City Pillar – San Lak Mueang, the first building in this new capital
City Pillar – San Lak Mueang (ศาลหลักเมือง)
Although the non-theistic Theravada Buddhist religion dominates in Thailand, there remains a very strong cultural and religious link with Brahmin (Hindu priests and teachers) practices and the belief in supernatural spirits at all levels of Thai society. The “spirit house” shrines ศาลพระภูมิ (san phra phum, "houses of the guardian spirit"), that are respectfully cared for and revered in most of Thailand’s houses and compounds, are a prime example of the importance of spirit worship in everyday life. Even major decisions of the government can be subject to Brahmin guidance. This form of Hinduism blends with Buddhism in almost every temple in Thailand and most Thai Buddhists do not consider there is any contradiction in their faith. The recent funeral rites of the late King Rama IX again showed how pivotal Brahmin ritual is side by side the Buddhist chants.
It is natural, therefore, that a town or city, however large, should possess its own guardian spirits and that there should be a place where these guardians can reside and be revered by citizens and visitors alike.
Bangkok’s City Pillar Shrine (San Lak Mueang) is among a small group of structures situated opposite the northeast corner of The Grand Palace walls and, although it is rather dwarfed by adjacent huge Ministry of Defence building, it is a place of much importance to the populace. (Spiritual and temporal guardianship of the kingdom placed side by side!)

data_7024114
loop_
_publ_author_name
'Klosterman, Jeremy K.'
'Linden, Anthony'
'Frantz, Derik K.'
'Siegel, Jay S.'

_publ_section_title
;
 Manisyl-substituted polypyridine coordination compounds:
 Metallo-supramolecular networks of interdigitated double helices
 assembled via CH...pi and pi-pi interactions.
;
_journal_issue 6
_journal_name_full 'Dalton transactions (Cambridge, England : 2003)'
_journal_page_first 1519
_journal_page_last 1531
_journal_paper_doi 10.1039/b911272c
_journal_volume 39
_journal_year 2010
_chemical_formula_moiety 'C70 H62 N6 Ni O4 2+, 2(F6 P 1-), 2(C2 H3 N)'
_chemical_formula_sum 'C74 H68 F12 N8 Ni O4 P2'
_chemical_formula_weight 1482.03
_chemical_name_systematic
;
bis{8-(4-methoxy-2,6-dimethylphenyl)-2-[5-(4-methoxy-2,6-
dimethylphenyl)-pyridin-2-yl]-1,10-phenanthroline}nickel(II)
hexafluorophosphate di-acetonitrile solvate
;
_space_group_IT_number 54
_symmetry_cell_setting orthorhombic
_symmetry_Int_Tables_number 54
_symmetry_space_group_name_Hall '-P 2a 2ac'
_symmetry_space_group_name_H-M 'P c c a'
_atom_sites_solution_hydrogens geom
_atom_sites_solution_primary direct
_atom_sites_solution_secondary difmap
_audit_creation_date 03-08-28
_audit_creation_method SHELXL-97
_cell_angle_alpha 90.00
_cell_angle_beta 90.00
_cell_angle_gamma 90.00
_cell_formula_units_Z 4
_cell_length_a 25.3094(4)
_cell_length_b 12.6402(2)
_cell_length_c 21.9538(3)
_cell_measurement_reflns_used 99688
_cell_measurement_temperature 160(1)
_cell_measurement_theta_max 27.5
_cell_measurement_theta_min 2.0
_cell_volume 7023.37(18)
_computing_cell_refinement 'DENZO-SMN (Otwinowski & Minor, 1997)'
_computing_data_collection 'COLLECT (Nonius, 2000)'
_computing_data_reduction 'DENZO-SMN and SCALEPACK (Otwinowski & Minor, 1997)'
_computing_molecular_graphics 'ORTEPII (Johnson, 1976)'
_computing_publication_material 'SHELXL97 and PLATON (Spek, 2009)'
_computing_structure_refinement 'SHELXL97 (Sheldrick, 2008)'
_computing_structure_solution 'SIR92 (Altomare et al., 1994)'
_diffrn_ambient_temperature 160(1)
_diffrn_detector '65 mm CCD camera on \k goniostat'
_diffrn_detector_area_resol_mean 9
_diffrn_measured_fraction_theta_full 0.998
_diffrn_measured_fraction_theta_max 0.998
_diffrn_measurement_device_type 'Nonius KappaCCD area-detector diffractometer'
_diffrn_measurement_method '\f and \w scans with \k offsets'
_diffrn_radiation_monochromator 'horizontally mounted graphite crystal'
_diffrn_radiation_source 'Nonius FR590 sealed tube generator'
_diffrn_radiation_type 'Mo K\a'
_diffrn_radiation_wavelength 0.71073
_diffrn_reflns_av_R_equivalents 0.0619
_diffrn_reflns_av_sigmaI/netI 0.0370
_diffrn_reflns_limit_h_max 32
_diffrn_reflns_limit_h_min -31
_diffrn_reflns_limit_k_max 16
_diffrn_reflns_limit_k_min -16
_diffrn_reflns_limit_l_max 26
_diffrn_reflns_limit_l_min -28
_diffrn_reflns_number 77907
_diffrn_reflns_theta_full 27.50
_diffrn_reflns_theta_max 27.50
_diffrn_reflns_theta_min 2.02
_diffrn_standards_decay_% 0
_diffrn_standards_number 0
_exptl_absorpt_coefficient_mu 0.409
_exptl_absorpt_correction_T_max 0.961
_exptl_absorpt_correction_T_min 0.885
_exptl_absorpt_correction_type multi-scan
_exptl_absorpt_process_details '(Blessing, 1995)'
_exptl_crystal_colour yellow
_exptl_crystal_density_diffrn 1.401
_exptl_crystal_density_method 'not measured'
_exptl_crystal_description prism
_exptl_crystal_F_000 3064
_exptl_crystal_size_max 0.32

King Chakri (Rama I) erected the first city pillar in 1782 when he moved the Siamese capital from Thonburi on the west side of the river to Bangkok on the east bank (Rattanakosin island). The shrine was the first building in this new capital before the palaces and other buildings were constructed, because Brahmin custom believes the single city pillar, made of acacia wood (ชัยพฤกษ์ Chaiyaphreuk or “Tree of victory”), to be the city’s spiritual centre for all its citizens. When the shrine building containing the pillar became dilapidated, it was replaced by the present group of buildings during the reign of King Mongut (Rama IV) in 1853, with both the old as well as a new pillar placed together in the main pavilion with a spire (prang), modelled on the shrine of the former capital, Ayutthaya. The shrine was again renovated in 1980 with some additional decorations to the various buildings in preparation of the 200th anniversary celebration of Rattanokisin Island. Various spiritual activities are practised by local worshippers and those visiting the city in some of the adjacent shrines in this small but interesting complex. To visit, respectful dress is requested (covered shoulders and knees). It is open every day (no entry fee) from 06:30 to 18:00.